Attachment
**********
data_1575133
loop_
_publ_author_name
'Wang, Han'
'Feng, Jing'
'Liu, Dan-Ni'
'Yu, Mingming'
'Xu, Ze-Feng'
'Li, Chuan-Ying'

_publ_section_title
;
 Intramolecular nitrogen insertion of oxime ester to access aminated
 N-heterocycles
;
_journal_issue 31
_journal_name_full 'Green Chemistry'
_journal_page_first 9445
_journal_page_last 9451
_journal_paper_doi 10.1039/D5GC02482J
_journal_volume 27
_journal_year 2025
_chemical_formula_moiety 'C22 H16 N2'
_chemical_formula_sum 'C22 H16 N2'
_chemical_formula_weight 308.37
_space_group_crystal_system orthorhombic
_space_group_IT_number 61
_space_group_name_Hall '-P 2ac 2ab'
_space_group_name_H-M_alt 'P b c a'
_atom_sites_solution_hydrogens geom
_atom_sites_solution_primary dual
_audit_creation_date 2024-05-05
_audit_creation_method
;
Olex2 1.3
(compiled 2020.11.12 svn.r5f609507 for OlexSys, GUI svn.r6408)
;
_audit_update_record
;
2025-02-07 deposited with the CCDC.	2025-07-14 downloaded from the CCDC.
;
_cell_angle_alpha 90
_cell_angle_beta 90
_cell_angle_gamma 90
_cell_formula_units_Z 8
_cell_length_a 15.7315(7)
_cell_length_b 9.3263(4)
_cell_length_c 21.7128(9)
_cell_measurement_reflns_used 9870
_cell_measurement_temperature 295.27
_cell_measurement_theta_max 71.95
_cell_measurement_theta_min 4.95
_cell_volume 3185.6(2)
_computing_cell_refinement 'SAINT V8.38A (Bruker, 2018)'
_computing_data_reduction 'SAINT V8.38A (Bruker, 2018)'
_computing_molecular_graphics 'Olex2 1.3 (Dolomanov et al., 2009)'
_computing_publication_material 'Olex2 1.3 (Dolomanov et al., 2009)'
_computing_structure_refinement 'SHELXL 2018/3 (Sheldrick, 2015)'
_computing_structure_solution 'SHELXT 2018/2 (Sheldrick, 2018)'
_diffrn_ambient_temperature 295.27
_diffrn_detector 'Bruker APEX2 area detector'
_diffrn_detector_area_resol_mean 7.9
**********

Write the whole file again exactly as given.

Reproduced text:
data_1575133
loop_
_publ_author_name
'Wang, Han'
'Feng, Jing'
'Liu, Dan-Ni'
'Yu, Mingming'
'Xu, Ze-Feng'
'Li, Chuan-Ying'

_publ_section_title
;
 Intramolecular nitrogen insertion of oxime ester to access aminated
 N-heterocycles
;
_journal_issue 31
_journal_name_full 'Green Chemistry'
_journal_page_first 9445
_journal_page_last 9451
_journal_paper_doi 10.1039/D5GC02482J
_journal_volume 27
_journal_year 2025
_chemical_formula_moiety 'C22 H16 N2'
_chemical_formula_sum 'C22 H16 N2'
_chemical_formula_weight 308.37
_space_group_crystal_system orthorhombic
_space_group_IT_number 61
_space_group_name_Hall '-P 2ac 2ab'
_space_group_name_H-M_alt 'P b c a'
_atom_sites_solution_hydrogens geom
_atom_sites_solution_primary dual
_audit_creation_date 2024-05-05
_audit_creation_method
;
Olex2 1.3
(compiled 2020.11.12 svn.r5f609507 for OlexSys, GUI svn.r6408)
;
_audit_update_record
;
2025-02-07 deposited with the CCDC.	2025-07-14 downloaded from the CCDC.
;
_cell_angle_alpha 90
_cell_angle_beta 90
_cell_angle_gamma 90
_cell_formula_units_Z 8
_cell_length_a 15.7315(7)
_cell_length_b 9.3263(4)
_cell_length_c 21.7128(9)
_cell_measurement_reflns_used 9870
_cell_measurement_temperature 295.27
_cell_measurement_theta_max 71.95
_cell_measurement_theta_min 4.95
_cell_volume 3185.6(2)
_computing_cell_refinement 'SAINT V8.38A (Bruker, 2018)'
_computing_data_reduction 'SAINT V8.38A (Bruker, 2018)'
_computing_molecular_graphics 'Olex2 1.3 (Dolomanov et al., 2009)'
_computing_publication_material 'Olex2 1.3 (Dolomanov et al., 2009)'
_computing_structure_refinement 'SHELXL 2018/3 (Sheldrick, 2015)'
_computing_structure_solution 'SHELXT 2018/2 (Sheldrick, 2018)'
_diffrn_ambient_temperature 295.27
_diffrn_detector 'Bruker APEX2 area detector'
_diffrn_detector_area_resol_mean 7.9